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© St. Petersburg Times, published September 1, 2002
You go into a restaurant, smile at the person seating you and say, "One, please."
"Just one?" he or she says pityingly, leaning toward the microphone to say, "Is the Loser Table clean yet?"
As that happens, all the food servers just dying to take up their time waiting on a table for one, with its promised diminutive tip, suddenly find other places to be.
Okay, its not quite that bad, but dining alone, out or at home, as pointed out in our Seniority section a couple of days ago, is a pain.
Still getting used to having people read about our private lives, my wife is ever sensitive that when I write about some things, some people will think we are separated, so I hasten to state here that we are still happily married, but we still also spend most of each week living in different towns, so I eat alone a lot.
And, before we were married six months ago, I was a widower for five years and dealt with the problems that confront many seniors when a spouse -- and dining partner -- dies.
I don't really mind eating alone; during a few single periods in my life I have come up with several recipes that can, A) be cooked in one pot and then, B) eaten out of said pot with a large tablespoon while in your underwear leaning over the kitchen sink. Seniority, for some reason, has never encouraged me to share the recipes, which, if not visually attractive, are at least hearty. They stick to your ribs, and to the pot, and to the sides of the garbage disposal.
I don't mind eating alone in restaurants. I am just as happy with a book as I am with a lot of what passes for dinner conversation with some people, and I've found that when I am alone, nobody slaps my hand for using a salt shaker as a paperweight.
Like anyone else who ever worked for tips, I sympathize with food servers. I overtip and try to bring a little pleasantness into what can sometimes be a tough day or night for them.
And now I have another senior quality to appreciate.
Something strange happened to me on vacation this year.
I lost my appetite.
It's not any great medical emergency like I'm going to slowly fade away while all of my friends agonize over the days when I would go to Hooters for 50 wings and a pitcher of beer and then ask whoever I was with, "Did you want anything?"
I just got to a point where I sometimes don't eat because I am not hungry, or find that a piece of bread and a chunk of cheese satisfy me rather than having to prepare or pay for and then eat a full meal.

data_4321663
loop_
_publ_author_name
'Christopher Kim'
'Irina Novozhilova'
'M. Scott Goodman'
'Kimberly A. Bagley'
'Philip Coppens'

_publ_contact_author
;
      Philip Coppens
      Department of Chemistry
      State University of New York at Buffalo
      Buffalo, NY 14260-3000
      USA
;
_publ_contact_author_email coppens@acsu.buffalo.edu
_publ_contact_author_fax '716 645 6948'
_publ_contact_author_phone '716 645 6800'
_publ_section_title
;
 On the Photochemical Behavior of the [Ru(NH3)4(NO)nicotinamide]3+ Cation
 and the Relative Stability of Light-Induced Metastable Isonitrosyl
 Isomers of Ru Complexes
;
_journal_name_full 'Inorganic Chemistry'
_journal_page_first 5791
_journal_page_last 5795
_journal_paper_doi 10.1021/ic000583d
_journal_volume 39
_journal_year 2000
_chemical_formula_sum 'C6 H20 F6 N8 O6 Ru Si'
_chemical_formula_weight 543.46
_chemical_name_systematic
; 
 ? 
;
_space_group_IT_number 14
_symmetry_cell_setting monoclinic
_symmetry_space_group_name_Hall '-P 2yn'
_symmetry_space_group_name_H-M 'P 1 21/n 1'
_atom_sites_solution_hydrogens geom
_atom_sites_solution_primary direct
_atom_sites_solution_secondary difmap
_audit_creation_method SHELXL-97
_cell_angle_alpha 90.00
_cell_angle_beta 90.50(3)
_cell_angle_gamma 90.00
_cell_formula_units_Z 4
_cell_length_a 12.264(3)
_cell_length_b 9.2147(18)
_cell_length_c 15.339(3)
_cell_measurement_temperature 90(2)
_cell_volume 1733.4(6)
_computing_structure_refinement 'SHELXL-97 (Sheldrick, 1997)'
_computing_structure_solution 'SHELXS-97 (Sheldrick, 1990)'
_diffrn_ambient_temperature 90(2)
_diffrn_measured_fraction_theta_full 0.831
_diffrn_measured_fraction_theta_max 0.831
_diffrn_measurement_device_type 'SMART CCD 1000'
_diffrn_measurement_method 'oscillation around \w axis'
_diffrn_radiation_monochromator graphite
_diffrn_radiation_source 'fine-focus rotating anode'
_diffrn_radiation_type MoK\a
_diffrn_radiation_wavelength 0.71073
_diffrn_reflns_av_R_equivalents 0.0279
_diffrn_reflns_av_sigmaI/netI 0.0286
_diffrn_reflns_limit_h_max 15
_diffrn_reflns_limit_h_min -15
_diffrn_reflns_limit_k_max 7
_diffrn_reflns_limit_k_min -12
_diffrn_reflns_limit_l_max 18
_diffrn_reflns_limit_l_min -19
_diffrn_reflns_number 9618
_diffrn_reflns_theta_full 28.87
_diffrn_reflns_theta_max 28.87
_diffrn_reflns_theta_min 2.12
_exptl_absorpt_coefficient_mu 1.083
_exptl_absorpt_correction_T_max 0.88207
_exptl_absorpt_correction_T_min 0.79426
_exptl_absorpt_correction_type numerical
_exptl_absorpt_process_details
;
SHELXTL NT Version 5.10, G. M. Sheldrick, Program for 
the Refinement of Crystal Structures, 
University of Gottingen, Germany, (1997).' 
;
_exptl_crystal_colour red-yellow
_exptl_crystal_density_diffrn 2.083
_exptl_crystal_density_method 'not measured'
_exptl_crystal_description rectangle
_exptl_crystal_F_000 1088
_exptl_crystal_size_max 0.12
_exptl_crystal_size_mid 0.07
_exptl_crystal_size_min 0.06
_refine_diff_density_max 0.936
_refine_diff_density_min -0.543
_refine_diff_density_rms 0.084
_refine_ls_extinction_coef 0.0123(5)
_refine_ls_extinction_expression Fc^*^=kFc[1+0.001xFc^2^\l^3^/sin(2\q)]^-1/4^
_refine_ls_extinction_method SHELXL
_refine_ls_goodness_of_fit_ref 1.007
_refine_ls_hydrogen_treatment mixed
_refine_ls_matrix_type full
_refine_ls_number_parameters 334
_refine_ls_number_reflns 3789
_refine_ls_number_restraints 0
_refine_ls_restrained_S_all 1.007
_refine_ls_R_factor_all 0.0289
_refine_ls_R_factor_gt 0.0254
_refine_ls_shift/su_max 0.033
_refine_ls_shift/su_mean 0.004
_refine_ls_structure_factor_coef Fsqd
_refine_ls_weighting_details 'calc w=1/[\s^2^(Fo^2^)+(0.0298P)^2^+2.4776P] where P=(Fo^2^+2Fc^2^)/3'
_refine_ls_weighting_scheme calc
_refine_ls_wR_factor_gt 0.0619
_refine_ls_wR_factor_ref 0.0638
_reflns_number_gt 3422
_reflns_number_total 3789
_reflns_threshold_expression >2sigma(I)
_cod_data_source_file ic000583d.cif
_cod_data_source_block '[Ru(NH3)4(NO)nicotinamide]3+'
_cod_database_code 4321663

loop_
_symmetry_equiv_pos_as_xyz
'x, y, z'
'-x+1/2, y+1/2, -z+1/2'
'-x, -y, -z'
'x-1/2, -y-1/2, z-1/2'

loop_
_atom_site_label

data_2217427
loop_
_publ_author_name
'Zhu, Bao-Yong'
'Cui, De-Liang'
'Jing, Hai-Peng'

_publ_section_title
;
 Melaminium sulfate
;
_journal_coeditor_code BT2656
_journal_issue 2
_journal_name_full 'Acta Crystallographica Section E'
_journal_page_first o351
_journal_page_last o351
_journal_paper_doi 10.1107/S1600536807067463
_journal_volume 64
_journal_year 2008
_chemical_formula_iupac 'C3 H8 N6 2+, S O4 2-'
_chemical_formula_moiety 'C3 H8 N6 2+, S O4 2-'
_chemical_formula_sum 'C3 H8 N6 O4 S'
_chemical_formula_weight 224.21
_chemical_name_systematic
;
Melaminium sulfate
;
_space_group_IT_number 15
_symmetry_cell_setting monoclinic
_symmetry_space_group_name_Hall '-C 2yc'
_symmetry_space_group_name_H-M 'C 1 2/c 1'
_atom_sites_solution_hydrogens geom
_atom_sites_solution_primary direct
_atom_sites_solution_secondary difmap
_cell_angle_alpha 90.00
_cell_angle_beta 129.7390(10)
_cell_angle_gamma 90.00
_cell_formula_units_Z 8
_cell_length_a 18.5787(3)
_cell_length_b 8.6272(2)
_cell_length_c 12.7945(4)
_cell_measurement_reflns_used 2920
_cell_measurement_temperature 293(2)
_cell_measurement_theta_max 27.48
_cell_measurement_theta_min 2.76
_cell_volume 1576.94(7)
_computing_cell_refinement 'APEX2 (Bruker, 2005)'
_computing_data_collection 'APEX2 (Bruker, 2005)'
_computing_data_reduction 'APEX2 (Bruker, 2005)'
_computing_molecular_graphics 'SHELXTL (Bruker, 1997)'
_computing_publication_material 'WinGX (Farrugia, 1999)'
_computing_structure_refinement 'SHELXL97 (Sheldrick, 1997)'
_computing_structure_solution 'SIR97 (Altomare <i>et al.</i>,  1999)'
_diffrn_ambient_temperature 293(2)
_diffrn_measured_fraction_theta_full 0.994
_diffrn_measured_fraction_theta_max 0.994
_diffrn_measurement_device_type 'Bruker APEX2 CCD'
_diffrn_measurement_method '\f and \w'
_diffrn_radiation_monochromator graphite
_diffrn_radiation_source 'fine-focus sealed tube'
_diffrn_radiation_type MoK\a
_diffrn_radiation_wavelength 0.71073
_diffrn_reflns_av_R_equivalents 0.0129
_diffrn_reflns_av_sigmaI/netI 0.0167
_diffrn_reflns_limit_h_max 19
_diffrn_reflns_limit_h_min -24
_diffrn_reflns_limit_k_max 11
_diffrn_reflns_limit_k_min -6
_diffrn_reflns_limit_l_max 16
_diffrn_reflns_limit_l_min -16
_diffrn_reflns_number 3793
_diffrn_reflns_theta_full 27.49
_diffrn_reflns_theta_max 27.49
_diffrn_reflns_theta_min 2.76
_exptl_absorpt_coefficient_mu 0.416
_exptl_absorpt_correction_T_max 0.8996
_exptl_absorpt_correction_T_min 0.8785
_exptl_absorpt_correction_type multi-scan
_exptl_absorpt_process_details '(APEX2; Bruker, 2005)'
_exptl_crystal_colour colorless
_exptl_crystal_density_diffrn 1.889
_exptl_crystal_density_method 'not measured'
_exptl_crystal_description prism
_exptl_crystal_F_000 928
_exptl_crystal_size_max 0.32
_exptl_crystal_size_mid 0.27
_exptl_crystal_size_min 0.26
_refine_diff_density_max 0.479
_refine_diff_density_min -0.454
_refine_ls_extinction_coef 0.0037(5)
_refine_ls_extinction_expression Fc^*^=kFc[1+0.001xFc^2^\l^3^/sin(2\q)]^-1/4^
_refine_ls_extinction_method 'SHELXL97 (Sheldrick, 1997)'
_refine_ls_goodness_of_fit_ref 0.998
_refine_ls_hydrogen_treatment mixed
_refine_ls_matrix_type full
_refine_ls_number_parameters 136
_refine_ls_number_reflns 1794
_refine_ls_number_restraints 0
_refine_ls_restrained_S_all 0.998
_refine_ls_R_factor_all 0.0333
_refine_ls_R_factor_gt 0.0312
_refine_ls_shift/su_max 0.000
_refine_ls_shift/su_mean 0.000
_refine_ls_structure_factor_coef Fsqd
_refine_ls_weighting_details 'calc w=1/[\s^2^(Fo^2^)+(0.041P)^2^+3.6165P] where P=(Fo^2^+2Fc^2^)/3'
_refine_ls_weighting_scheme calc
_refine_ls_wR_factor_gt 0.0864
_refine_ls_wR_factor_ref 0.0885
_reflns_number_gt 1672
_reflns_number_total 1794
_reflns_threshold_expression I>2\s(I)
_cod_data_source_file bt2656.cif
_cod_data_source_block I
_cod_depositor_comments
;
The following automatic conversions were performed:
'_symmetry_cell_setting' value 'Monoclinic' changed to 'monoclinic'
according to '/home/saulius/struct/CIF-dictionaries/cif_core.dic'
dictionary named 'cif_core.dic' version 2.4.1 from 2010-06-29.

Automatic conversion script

You don't have to look long and hard at me to see that I can stand to miss a few meals, so the loss of appetite is, so far, a good thing. I can eat a full meal and sometimes do, but I am just as apt to ask for a carry-out container (thank heavens we stopped pretending it was for our dogs) and make a second full meal out of the leftovers.
I can already feel the fingers of the nutritionists out there telling me that a piece of cheese and a piece of bread do not constitute a proper meal, and I assure you and them that I also take vitamins and sometimes substitute a piece of fruit or a slice of turkey or a salad. My diet is probably healthier and more balanced now than it was when I was packing away three squares a day.
My wife is also not a sit-down dinner freak, so the two of us, on our evenings together, frequently get away with snacking rather than gorging.
And I have learned to avoid, for the most part, all-you-can-eat buffets. When I was younger and ate more, it was people with appetites like mine who subsidized the massive meals I used to put away in those places. These days I no longer make mealtime an economic challenge in which I try to "save" money by eating my weight.
So far I have lost weight, saved money and found out which stores have the best deli sections, and I can live with dining alone, at least occasionally.
P.S.: None of the above applies to expense-account dinners, because I have an obligation to generations of future columnists to maintain certain standards.